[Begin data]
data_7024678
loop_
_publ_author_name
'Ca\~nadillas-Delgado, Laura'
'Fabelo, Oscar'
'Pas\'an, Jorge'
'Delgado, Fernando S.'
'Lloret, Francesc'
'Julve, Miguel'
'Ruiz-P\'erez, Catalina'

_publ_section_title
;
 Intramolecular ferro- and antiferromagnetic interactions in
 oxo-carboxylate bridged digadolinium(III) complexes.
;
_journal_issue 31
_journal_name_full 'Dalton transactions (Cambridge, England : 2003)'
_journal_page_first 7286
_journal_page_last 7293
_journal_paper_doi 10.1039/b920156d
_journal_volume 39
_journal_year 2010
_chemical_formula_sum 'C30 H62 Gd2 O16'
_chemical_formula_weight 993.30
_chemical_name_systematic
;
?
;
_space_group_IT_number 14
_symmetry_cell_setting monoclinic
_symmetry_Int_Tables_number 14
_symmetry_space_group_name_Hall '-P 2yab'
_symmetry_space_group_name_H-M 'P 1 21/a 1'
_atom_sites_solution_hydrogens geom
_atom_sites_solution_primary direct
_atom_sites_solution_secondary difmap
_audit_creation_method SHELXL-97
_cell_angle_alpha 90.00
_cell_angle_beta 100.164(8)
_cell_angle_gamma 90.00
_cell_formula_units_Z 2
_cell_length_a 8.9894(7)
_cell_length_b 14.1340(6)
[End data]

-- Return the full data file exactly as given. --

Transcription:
data_7024678
loop_
_publ_author_name
'Ca\~nadillas-Delgado, Laura'
'Fabelo, Oscar'
'Pas\'an, Jorge'
'Delgado, Fernando S.'
'Lloret, Francesc'
'Julve, Miguel'
'Ruiz-P\'erez, Catalina'

_publ_section_title
;
 Intramolecular ferro- and antiferromagnetic interactions in
 oxo-carboxylate bridged digadolinium(III) complexes.
;
_journal_issue 31
_journal_name_full 'Dalton transactions (Cambridge, England : 2003)'
_journal_page_first 7286
_journal_page_last 7293
_journal_paper_doi 10.1039/b920156d
_journal_volume 39
_journal_year 2010
_chemical_formula_sum 'C30 H62 Gd2 O16'
_chemical_formula_weight 993.30
_chemical_name_systematic
;
?
;
_space_group_IT_number 14
_symmetry_cell_setting monoclinic
_symmetry_Int_Tables_number 14
_symmetry_space_group_name_Hall '-P 2yab'
_symmetry_space_group_name_H-M 'P 1 21/a 1'
_atom_sites_solution_hydrogens geom
_atom_sites_solution_primary direct
_atom_sites_solution_secondary difmap
_audit_creation_method SHELXL-97
_cell_angle_alpha 90.00
_cell_angle_beta 100.164(8)
_cell_angle_gamma 90.00
_cell_formula_units_Z 2
_cell_length_a 8.9894(7)
_cell_length_b 14.1340(6)